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Systems Analysis of Strategic Defence Needs
Economic and Political Weekly
Vol. 4, No. 8 (February 22, 1969), pp. 401-405, 407-409
Published by: Economic and Political Weekly
Stable URL: http://www.jstor.org/stable/40737348
Page Count: 8
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While military capability alone may not promote peace, without it peace is impossible. A strategic defence capability therefore becomes a social overhead for economic growth. We may be faced with a nuclear threat from China and be without help because a direct confrontation among the super powers which have nuclear capability is impossible and has been made remote by mutual agreements among them. Also, it is in the super powers' interest to keep other countries like India from acquiring nuclear defence capability as it would reduce their own manoeuvrability and power. The following article argues that our objective has therefore to be to acquire general strategic capability that can break this emerging distribution of world power designed for the super powers' own convenience, and to neutralise a possible Chinese nuclear threat. The article thus weighs alternatives open to India within this framework of objectives, considers the direct and opportunity costs of the alternatives and the effectiveness of each, and concludes that an optimal nuclear strategy is the only effective answer to India's defence problem. [The author is grateful to Simon Kuznets, T C Schelling, A K Sen, S K Singh and K K Doss; to the Indian Council of World Affairs, the Bharatiya Jan Sangh, and the Indian National Defence College. Responsibility for his views rests with him, however.]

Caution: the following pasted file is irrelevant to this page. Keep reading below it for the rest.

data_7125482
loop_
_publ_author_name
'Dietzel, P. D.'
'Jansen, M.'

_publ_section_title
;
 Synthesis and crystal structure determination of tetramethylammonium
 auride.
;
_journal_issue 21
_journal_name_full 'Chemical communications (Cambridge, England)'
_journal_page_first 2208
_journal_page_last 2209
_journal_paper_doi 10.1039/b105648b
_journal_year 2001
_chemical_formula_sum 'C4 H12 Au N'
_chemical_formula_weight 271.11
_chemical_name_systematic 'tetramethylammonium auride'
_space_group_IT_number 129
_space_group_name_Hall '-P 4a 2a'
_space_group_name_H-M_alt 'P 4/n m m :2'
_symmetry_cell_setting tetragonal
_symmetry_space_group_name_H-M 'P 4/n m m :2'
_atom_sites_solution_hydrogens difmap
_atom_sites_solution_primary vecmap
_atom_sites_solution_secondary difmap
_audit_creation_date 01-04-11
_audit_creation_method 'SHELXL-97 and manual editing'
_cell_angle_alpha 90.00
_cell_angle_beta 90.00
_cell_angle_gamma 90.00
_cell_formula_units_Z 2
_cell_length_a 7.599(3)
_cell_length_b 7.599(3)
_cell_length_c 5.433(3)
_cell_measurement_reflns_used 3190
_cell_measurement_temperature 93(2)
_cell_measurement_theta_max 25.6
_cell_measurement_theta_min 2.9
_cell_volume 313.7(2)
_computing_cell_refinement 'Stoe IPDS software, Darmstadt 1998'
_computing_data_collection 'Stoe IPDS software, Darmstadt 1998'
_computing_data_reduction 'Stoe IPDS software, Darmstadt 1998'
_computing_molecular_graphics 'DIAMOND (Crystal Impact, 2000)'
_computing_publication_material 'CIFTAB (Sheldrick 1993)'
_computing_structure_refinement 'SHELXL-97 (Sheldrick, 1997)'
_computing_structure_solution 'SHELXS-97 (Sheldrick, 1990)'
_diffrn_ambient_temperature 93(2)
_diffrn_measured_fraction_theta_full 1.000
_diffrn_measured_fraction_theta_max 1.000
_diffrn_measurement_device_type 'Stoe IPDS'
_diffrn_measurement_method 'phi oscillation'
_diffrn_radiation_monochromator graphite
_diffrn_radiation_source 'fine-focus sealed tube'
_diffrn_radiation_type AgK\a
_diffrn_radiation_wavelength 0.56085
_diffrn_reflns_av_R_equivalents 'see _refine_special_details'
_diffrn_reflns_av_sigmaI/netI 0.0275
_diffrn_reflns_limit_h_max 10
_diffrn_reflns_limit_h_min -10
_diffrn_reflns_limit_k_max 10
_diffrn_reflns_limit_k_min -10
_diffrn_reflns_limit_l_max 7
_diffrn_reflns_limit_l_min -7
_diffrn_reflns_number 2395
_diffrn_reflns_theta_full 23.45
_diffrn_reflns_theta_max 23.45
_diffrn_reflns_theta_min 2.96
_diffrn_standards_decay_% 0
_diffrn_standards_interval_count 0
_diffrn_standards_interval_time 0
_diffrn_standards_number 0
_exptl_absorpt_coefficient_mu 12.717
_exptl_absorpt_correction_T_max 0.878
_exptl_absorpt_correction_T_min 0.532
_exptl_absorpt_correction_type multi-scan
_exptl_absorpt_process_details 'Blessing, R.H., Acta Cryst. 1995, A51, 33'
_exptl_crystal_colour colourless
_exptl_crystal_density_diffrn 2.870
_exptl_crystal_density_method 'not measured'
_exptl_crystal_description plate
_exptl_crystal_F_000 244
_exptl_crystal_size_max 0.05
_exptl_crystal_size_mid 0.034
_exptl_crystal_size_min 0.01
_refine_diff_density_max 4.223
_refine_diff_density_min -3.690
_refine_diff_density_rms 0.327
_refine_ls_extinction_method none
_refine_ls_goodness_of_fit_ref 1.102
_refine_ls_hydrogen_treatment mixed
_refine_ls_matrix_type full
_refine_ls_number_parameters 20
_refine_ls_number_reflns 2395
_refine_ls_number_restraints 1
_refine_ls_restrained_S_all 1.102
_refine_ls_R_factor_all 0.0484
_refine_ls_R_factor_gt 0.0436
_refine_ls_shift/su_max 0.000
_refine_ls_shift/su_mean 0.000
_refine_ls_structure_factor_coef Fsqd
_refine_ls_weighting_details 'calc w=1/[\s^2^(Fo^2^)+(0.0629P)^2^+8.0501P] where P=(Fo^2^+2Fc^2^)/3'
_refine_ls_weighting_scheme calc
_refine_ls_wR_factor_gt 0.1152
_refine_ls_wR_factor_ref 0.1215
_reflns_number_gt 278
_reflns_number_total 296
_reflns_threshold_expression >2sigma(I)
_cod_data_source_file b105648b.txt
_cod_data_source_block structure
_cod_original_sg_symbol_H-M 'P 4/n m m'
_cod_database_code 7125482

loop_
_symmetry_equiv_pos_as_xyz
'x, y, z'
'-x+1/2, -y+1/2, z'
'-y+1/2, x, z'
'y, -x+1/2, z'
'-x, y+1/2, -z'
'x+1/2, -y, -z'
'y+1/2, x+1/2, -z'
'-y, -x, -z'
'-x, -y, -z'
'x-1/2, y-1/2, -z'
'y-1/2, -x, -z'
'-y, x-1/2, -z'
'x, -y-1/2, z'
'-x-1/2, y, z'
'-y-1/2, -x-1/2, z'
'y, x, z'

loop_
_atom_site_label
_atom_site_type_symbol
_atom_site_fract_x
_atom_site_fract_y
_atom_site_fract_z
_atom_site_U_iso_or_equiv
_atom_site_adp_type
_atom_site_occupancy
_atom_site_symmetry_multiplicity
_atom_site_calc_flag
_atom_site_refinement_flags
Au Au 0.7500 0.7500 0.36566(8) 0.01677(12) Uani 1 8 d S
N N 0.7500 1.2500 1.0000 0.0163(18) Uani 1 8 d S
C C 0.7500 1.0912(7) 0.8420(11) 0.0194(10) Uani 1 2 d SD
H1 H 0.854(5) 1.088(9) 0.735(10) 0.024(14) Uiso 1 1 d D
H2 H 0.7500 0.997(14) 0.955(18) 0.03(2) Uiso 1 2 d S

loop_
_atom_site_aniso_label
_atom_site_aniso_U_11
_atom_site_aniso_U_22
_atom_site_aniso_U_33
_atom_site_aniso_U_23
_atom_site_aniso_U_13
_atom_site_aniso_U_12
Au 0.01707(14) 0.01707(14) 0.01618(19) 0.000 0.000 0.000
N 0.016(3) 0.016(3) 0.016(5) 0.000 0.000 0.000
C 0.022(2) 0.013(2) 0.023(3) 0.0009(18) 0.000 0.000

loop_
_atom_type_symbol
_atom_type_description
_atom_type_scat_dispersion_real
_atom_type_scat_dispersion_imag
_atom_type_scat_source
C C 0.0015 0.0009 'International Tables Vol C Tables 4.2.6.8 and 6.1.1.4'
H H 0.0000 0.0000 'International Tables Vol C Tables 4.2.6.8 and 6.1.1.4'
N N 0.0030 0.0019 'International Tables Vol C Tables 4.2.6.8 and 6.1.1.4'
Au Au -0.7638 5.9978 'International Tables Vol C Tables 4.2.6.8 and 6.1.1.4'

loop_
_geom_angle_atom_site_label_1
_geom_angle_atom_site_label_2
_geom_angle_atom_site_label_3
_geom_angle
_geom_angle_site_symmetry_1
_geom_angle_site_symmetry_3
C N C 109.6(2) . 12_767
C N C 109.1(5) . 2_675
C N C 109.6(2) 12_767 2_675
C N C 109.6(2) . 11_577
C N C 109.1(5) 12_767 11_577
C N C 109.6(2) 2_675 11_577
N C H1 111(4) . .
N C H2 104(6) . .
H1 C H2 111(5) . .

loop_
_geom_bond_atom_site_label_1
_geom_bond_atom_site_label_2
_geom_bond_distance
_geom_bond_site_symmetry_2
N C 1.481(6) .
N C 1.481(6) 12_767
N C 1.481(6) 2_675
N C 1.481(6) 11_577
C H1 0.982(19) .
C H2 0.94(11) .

Economic and Political Weekly © 1969 Economic and Political Weekly